Why is starting a blog so scary? What keeps us from getting started? Thanks to my many blogging mentors, especially Paul Gillin, I realized there is a mental volleyball game that us bloggers play and it goes like this:
I’d love to start a blog, but I don’t know where to begin. I don’t think I have enough content to be consistent. I’m not a subject matter expert. I don’t have the time. I’m not that original. But I know it would be good for my company and for me personally. I want to do it, I just don’t know how (or if I’d be any good at it).
I’m willing to bet most bloggers faced these thoughts and fears before getting started. It’s really not that scary once you bust the blogging myths that we buy into. The following myths are taken from the Blogging Essentials course that Paul Gillin developed for Profitecture (with a few of my own thrown in). Paul and I teach this six session course.
Blog Posts Need to Be Long
No they don’t. In fact, people don’t have the bandwidth to read anything long. This myth is partially as a result of high school term papers. Remember those? Longer was better. Those papers had to be 10 pages, double spaced (trip down memory road – you’re welcome). Now if you click on a link to an article and you can’t see the bottom…abandon ship! Nobody got time for that!! Keep it short – 300-500 words is perfect. If you have anything longer, break it up into several posts (aha moment: instead of one long post, now you’ve got several, which can help alleviate the fear of inconsistency and lack of content).
Every Post Must Be Insightful
There are not too many human beings in the world who can come up with their own original stuff week after week. The reality is that most people build upon the good work of others. Have you read an article that inspired you in some way? Have you seen a video that made you wonder or think differently? Those are the moments of inspiration that spark a new twist on an old story, or take it one step further. Have you learned something? Share it! Most likely if you find it interesting, others will too.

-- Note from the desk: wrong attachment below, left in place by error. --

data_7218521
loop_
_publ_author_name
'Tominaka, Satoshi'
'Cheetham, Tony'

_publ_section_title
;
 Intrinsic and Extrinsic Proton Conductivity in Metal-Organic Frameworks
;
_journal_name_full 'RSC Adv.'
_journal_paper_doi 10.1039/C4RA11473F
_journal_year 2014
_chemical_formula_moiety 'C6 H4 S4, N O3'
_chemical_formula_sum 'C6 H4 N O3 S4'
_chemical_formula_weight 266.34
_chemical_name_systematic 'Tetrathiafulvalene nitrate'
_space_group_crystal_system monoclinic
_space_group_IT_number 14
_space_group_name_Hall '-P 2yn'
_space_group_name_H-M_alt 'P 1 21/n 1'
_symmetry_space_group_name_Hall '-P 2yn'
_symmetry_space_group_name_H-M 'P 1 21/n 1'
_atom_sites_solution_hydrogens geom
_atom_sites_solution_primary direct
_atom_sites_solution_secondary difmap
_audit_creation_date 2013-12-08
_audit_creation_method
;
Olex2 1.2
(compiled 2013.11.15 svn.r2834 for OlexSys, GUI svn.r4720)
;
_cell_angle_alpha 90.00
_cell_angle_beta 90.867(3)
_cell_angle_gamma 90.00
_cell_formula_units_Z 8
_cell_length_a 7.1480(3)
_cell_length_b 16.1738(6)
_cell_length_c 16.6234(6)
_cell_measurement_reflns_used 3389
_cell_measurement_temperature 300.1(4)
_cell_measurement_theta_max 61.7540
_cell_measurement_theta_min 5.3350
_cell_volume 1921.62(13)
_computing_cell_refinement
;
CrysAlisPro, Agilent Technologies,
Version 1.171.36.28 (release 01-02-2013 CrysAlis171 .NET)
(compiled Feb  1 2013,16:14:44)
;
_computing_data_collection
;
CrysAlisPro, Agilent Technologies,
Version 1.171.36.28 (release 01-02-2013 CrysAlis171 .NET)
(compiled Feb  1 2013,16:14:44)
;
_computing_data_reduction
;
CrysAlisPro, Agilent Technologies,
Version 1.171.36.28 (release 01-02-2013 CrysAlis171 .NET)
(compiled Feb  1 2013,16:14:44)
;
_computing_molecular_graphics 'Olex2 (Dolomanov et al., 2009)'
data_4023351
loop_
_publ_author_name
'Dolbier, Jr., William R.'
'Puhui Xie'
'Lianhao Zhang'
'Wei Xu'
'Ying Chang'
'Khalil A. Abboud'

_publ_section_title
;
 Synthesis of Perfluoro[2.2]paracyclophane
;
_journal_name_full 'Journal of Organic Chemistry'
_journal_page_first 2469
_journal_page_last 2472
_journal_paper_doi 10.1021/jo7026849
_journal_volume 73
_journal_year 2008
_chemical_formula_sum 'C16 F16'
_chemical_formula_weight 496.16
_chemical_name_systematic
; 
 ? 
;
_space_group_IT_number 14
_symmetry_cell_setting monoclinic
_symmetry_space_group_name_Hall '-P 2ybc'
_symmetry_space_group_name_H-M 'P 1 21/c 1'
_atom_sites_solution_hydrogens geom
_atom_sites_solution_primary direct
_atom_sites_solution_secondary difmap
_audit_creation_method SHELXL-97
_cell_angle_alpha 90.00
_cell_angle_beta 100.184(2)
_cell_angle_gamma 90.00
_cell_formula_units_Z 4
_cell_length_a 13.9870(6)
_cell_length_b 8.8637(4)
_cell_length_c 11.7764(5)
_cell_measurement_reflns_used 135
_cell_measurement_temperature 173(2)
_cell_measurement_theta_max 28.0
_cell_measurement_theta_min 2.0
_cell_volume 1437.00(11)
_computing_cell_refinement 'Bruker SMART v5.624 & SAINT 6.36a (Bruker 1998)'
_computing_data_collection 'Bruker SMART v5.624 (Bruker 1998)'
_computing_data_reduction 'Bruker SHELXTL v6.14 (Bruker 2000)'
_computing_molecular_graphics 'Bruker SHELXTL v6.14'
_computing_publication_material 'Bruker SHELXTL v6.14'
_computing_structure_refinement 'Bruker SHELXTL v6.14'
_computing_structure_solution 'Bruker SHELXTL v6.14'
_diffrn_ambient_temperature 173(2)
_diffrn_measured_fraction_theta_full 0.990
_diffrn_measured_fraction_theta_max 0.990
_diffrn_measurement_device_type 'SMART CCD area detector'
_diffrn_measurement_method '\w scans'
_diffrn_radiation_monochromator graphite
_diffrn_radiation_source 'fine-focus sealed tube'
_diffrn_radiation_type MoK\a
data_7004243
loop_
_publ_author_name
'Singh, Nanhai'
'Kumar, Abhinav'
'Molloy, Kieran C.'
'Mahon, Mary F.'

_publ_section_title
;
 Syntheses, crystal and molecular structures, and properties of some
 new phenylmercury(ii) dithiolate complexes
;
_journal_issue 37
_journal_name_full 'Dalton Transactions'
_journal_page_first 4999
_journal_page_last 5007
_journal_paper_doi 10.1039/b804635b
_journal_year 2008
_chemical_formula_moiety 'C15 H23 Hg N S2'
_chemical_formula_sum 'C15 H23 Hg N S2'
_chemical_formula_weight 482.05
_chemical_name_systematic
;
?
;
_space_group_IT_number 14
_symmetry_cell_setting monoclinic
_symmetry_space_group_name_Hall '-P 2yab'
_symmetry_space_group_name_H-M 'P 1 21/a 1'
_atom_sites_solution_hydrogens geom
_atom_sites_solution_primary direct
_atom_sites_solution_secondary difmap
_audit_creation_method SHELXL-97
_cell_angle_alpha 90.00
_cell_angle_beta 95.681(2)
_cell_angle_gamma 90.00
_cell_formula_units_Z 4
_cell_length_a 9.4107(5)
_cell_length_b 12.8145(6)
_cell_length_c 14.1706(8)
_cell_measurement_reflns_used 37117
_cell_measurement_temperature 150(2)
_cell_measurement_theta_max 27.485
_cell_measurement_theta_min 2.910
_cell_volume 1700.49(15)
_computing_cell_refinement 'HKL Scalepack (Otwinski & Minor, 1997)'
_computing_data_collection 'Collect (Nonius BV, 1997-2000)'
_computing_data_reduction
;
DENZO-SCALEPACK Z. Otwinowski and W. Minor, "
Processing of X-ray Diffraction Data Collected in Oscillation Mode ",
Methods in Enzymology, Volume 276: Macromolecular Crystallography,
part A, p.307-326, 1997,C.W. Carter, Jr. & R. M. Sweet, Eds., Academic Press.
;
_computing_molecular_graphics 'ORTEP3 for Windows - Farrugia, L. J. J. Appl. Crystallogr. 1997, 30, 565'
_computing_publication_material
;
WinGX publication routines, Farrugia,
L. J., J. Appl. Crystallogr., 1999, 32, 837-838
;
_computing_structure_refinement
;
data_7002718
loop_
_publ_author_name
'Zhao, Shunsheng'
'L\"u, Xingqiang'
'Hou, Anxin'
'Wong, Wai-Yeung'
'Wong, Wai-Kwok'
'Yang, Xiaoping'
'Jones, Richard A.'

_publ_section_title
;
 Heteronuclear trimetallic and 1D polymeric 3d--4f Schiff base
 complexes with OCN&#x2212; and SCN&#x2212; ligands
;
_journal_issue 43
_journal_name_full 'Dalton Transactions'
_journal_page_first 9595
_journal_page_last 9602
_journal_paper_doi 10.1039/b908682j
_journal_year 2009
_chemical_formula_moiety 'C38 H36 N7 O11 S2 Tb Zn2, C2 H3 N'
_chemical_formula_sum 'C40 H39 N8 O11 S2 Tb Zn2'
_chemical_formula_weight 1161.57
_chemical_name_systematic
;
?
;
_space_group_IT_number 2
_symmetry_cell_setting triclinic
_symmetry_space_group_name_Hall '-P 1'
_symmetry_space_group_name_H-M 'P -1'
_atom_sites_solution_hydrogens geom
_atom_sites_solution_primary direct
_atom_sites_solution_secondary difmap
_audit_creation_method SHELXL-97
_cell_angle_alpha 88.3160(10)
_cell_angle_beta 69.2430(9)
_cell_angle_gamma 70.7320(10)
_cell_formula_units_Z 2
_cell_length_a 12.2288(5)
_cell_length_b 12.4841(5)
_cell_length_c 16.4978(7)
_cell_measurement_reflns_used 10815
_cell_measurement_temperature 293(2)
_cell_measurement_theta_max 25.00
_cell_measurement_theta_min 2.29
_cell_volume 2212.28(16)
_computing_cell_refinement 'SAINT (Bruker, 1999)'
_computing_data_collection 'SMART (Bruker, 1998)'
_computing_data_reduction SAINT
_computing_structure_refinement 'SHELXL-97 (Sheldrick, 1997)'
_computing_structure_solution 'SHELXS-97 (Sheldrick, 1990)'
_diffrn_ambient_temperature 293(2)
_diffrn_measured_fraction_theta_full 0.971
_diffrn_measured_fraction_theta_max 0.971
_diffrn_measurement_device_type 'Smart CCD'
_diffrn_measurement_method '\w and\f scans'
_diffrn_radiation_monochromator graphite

You Must Be a Subject Matter Expert
Many marketing professionals have a secret (myself included) – we are not subject matter experts – shhhh. Why are we whispering? For some reason, this makes us marketing people feel somehow unqualified to participate. It’s OK. You don’t have to be an SME in order to be a good blogger. I wrote a post on this very topic including some tactics you can use as a marketing person charged with blogging: Dammit Jim, I’m a Doctor, Not a Bricklayer!
Blogging is All About My Company
Nope. If all you write about is your company, people will get bored and run for the exits. It’s just like a conversation in real life – sometimes you have to ask about others, share and acknowledge the good work of others. For Example: My Top 10 Apps I Can’t Live Without.
Always Stay on Topic
Holding interest means straying off topic once in a while. If you have a blog that focuses mainly on IT topics, wouldn’t it be cool to throw in a post with some fantastic photos of your recent white water rafting adventure? How cool would it be to see a tech genius share a favorite recipe? Mixing up adds the spice of life (it’s unexpected). And provides a window into who you really are. Share your personality.
Are you thinking about starting a blog, but have some hesitation? Please comment and let me know what is stopping you. If you are interested in taking the Blogging Essentials course, feel free to email me at firstname.lastname@example.org.